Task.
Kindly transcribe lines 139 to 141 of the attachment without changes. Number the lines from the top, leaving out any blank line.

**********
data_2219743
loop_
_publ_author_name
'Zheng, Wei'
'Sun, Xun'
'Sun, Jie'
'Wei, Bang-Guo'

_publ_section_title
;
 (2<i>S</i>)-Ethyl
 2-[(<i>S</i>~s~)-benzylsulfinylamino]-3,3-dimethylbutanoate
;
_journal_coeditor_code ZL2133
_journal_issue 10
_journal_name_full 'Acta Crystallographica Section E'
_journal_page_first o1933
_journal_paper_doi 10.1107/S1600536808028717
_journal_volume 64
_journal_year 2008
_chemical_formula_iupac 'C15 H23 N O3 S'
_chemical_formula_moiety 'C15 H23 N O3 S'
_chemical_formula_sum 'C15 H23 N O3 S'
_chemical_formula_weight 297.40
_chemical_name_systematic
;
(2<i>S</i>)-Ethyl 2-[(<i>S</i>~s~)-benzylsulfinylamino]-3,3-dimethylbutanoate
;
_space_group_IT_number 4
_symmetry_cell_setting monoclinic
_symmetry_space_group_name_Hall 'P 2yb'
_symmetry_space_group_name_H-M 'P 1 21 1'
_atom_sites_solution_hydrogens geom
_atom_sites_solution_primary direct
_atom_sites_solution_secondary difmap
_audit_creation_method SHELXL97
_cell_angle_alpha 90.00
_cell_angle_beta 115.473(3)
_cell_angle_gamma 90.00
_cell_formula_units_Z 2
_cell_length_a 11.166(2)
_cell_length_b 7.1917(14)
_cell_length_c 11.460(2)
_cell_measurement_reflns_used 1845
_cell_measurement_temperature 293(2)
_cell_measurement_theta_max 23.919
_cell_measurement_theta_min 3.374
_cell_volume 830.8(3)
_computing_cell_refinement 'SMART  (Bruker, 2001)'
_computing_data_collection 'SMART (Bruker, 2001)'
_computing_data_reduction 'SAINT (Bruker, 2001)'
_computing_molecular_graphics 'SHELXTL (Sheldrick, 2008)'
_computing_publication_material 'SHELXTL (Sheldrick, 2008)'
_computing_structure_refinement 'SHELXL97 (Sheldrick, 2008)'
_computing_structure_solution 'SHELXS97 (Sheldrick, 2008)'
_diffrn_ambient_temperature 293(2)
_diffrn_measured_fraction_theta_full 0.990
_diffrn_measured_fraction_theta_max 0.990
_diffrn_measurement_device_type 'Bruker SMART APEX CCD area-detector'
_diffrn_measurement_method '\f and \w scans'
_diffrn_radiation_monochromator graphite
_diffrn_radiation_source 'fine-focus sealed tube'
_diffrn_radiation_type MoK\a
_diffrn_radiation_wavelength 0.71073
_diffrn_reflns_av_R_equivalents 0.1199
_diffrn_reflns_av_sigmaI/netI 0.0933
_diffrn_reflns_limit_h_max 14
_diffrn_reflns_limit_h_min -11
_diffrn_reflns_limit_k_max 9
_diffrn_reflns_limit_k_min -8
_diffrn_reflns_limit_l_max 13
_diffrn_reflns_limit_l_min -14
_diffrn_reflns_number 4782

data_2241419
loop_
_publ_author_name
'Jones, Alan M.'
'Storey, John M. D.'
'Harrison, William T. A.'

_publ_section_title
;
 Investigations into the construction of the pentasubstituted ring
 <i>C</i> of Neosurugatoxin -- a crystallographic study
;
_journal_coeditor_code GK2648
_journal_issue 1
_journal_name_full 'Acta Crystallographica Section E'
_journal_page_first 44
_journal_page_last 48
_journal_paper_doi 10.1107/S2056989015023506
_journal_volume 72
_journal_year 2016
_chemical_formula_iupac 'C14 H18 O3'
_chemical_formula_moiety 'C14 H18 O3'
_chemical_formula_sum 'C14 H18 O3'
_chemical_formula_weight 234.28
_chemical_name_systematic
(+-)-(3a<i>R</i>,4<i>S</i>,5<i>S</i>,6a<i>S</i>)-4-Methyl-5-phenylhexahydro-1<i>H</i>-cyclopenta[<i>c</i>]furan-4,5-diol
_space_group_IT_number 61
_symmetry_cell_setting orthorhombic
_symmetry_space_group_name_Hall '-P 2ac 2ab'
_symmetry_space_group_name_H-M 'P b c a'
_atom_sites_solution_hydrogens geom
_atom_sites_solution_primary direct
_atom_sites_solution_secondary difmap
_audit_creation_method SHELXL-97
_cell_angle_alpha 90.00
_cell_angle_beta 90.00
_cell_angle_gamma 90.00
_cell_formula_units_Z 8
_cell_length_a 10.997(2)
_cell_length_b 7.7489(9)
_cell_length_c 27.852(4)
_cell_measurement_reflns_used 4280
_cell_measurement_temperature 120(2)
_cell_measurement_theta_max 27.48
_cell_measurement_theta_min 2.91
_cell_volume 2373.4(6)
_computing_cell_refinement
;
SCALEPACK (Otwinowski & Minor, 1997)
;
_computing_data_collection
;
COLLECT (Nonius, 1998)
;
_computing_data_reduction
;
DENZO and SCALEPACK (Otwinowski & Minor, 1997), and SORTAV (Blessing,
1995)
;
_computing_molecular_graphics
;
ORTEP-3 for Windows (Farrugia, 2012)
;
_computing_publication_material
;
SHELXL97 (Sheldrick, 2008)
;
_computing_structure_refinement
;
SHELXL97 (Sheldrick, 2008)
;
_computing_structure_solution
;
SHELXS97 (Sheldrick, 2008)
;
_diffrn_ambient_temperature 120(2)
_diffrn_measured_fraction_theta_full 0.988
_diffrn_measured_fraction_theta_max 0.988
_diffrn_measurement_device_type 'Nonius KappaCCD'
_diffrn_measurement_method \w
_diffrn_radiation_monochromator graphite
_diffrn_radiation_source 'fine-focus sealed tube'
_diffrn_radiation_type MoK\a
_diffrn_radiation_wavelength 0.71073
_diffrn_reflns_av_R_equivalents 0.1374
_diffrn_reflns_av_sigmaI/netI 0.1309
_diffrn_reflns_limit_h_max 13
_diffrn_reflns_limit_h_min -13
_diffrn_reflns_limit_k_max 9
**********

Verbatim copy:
_computing_structure_refinement
;
SHELXL97 (Sheldrick, 2008)